Re: Folk Schools

Robin Martin (roses9@IDT.NET)
Wed, 28 Jan 1998 15:39:24 -0700

At 04:36 PM 1/24/98 -0500, you wrote:
>I went to your web site and read your essay on the Highlander
>School and found it fascinating. Excellent work!!

Thanks! :)

>The lack of tests and age segregation seem to bear >similarities
>to the Sudbury model. However, I am curious; apparently the
>"subject matter" that folk schools focus on (e.g. oppressive >situations,
social issues, celebrating culture and life) >seem to be moderately
specific. This makes me think that >students there must not have quite the
same degree of >freedom of choice as they do
>in a Sudbury School. If they do have the freedom to do what >they want and
the staff is not "steering" or "leading them" >into discussions, how is the
Highlander School able to >predict that students will focus on these
particular types >of issues?


Good question. While I'm not an expert on this form of schooling by any
means, I'll try to give it a stab. As I understand it, at Highlander at
least, the trends in the community is what determined the "topics" that got
discussed, and Highlander simply established a reputation for being about
social-action, so those are the kinds of people who gravitated toward it.
Also, once a group of people and a MAJOR issue was identified, as an
organization, they made the conscious choice to focus work in helping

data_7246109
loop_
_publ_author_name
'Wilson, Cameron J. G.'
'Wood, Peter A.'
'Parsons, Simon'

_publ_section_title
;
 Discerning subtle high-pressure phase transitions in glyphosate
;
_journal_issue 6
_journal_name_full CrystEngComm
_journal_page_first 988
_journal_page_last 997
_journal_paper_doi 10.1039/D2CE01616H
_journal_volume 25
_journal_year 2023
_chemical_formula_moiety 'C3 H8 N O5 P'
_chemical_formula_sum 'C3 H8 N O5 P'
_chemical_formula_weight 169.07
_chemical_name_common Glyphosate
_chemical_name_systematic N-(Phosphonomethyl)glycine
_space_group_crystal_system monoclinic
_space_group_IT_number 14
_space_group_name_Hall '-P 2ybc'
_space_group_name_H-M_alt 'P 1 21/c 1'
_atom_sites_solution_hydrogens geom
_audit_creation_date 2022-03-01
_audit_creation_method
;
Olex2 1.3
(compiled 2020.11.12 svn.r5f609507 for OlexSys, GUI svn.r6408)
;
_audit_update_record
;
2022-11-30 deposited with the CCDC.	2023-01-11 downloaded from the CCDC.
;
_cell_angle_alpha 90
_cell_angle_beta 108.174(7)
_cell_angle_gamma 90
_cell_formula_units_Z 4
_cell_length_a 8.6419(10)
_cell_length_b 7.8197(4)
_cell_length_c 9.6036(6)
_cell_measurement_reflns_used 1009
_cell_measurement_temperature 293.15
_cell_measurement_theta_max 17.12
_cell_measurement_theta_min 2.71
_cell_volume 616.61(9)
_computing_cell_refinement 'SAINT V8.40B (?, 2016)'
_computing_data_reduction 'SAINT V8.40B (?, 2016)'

people rally & organize themselves around those issues, by providing a
peaceful "retreat" where people could get together & engage in critical
reflection (praxis). Often, they would stick with "major" social issues
for 10 years or so, rather than jumping around and spreading themselves too

So, in some sense, Highlander is not about the sort of "freedom" that
Sudbury is about, as they were designed with very different intents. Yet,
within the overall framework of educational institutes, Highlander still
offers a great deal more freedom related to what & how one learns than most
educational institutes.

I heard one story, that at one point during some intense labor disputes in
the 30's (?), a group of distraught workers came to Highlander, and one man
actually held a gun to Myles Horton's head, insisting that he TELL them how
to solve their problems. But, Miles could not, even under this duress, as
he was committed to the idea that only people coming together as
communities can solve their own problems.

It's also interesting to note, that just prior to the big civil rights
movements of the 60's, Highlander hosted such "learners" as Rosa Parks as
well as Martin Luther King. Thus, as they work directly with people in the
community, they have always tended to be somewhat "ahead" of the social

So, anyway, while I think that some folk schools may sometimes tend to put
together "holistic" topics to educate learners about, the ideal as started
by Highlander is to allow the concerned members of the community to
"choose" the major topics which will be discussed, as well as the means for
finding "solutions." Then, the members of Highlander become like learners
themselves and are free as is anyone to offer suggestions for reflections
related to the social issue at hand.

Hope this begins to address your question. For a better answer, you can
read some of the books which I listed in the Reference section of that
online article.

Best regards,